While having lunch with a person who's been developing mobile phone applications for several years I asked him what kind of phone he would recommend for a teen just entering high school. This is a market where I've witnessed a surprising amount of smart phone adoption and wanted his take. Before the sentence was even completely out of my mouth his response was clear: an Android-powered smart phone. The model did not matter, so long as it was less than eight months old.
"Why eight months?" I asked.
"Because nothing before that is going to be updated."
"A lot of devices released last week are still running Gingerbread but won't see an update in our lifetimes."
"That's okay, too. Gingerbread will run most of the stuff in the Google Play Store1."
"Okay. What applications should kids get to be productive in their studies?"
"Google Docs will do everything a high school needs to do."
"Any other apps? Calendaring, report formatting, photo sharing, stuff like that?"
"Well ... they can install Instagram, Twitter, and Facebook, but that's about it."
This struck me as odd. What about Skitch? QuickOffice Pro? Photoshop Touch? Evernote? Heck, I know Evernote's not for everyone, but it would be one of my main go-to apps if I were to ever go back to university for that Doctorate Degree in Bullshit I keep meaning to earn. So I asked him about it.
"If the app is free, then go for it. But don't get the paid apps. They're no better than the free ones."
Wait a minute. This guy is someone who develops for Android. Why isn't he suggesting people spend a bit of money to support the legions of developers that work hard to make quality apps2?
This is a common thread that I've seen time and again, but it strikes me as being very odd. Why would anybody want to develop for a platform where people don't really value the software they use? Sure, a lot of people may buy the full version of Angry Birds and other popular games, but there has to be some sort of value proposition built into paid apps. Truth be told, I'm surprised that people who develop primarily for Android haven't put their foot down and refused to release free software. Development is not a cheap endeavor. It takes time. It takes skill3. It takes vision. If people continue to give away full-featured software tools, then the people who use software will have the perception that coding is cheap and programmers don't need to be paid. This really needs to come to a stop.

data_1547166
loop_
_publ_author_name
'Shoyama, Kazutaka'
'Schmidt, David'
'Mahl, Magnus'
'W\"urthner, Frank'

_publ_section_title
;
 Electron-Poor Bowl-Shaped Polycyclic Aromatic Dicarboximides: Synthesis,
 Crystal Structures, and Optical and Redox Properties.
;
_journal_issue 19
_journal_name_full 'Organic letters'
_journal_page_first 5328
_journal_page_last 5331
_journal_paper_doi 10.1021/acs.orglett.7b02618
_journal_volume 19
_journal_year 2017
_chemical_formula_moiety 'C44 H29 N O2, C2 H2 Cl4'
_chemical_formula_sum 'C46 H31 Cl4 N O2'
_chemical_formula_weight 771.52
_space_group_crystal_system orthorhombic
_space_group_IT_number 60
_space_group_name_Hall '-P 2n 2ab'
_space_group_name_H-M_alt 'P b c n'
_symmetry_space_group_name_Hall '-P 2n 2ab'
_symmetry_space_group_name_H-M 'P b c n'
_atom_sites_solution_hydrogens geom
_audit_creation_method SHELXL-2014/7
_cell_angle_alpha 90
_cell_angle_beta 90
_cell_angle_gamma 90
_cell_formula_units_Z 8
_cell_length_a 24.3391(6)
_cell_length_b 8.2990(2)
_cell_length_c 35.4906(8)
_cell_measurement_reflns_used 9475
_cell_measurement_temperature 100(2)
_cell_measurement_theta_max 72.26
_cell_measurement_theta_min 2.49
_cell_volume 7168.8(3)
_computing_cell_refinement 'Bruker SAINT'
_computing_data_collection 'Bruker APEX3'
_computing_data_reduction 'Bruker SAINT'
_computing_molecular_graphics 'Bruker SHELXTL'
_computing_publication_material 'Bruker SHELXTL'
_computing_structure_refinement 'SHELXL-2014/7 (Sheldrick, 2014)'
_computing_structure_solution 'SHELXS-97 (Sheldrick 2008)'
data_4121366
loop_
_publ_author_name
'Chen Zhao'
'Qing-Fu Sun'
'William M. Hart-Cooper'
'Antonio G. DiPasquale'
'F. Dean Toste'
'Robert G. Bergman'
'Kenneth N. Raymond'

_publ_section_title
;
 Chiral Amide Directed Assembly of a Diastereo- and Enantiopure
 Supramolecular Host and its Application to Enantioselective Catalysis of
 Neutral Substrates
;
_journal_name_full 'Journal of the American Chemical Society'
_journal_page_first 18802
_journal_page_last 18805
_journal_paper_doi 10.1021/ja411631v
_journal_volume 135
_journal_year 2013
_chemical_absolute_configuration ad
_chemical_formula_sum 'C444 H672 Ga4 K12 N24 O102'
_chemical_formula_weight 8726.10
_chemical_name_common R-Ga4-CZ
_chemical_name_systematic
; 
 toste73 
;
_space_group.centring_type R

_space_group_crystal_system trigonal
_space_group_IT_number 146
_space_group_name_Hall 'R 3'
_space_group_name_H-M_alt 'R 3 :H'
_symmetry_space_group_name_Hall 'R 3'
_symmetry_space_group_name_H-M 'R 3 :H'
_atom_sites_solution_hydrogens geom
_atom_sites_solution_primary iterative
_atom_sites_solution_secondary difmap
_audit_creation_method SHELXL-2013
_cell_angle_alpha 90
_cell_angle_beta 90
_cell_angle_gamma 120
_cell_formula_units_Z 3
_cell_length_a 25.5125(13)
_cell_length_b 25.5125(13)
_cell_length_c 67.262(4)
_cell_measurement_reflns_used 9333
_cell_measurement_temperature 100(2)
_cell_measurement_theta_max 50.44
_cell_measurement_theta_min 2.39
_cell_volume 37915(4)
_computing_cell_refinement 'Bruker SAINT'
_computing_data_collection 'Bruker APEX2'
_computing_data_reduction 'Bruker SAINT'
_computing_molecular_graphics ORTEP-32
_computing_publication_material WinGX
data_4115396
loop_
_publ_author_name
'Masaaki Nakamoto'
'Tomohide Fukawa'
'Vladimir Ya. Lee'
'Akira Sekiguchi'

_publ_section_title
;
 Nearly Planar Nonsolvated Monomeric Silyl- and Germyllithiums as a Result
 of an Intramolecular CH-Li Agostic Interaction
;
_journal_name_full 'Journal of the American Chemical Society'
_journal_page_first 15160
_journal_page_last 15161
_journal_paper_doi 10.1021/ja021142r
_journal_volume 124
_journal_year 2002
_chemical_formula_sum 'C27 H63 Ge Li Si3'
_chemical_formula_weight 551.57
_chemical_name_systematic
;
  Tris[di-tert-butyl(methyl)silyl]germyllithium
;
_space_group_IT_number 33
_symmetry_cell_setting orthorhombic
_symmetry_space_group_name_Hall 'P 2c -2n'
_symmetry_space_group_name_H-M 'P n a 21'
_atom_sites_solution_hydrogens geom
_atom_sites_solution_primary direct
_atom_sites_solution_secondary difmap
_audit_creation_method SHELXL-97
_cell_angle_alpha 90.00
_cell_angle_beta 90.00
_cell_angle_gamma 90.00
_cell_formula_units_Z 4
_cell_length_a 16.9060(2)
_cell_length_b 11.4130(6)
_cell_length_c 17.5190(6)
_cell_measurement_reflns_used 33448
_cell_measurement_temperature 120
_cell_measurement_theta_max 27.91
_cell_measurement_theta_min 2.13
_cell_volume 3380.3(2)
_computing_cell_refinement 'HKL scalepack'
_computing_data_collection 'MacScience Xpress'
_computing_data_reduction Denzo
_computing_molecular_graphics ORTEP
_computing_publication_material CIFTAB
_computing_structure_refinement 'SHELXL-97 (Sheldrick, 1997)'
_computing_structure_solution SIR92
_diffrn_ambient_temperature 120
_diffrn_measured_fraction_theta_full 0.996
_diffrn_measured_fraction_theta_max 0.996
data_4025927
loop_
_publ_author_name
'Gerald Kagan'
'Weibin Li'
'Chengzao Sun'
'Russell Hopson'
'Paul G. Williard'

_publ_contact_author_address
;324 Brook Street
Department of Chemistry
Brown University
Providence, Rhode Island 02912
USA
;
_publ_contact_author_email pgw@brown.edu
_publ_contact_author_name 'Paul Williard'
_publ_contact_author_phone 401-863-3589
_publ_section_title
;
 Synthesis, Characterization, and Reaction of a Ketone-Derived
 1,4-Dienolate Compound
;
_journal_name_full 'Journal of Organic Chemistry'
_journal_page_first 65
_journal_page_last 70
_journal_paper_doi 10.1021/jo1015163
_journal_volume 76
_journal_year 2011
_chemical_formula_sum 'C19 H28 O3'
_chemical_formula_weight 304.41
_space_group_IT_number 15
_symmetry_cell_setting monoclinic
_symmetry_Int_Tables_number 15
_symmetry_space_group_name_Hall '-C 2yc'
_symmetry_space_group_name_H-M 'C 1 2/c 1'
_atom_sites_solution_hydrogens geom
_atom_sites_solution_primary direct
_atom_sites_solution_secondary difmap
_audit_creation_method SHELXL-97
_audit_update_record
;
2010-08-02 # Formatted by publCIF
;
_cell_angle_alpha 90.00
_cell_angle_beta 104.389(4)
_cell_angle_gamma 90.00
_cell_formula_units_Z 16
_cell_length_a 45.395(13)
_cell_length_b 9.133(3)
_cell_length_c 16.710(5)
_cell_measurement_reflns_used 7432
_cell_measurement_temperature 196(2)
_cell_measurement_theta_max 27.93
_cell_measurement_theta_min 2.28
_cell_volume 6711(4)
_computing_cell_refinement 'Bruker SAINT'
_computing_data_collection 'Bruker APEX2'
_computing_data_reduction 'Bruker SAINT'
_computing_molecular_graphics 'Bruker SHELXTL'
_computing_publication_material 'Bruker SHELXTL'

Organizations like Google can afford to give their tools away for free despite the hundreds of thousands of dollars the applications might have cost because they get something out of it. The rest of us don't have the same luxury, even if we are keeping people's private data in our own databases. Therefore, to make these projects worthwhile, developers should not be afraid to charge a reasonable price for a kick ass piece of software. People who use Android regularly will undoubtedly complain at first, but I can almost guarantee that developers will start to make money in less time than it takes for an Eric Schmidt prophesy to come true.
Can free versions co-exist alongside the paid applications? Sure, I don't see why not. But it's time developers have a little more self respect for their craft and try to get something back for the efforts they've made solving people's problems.
Am I completely crazy?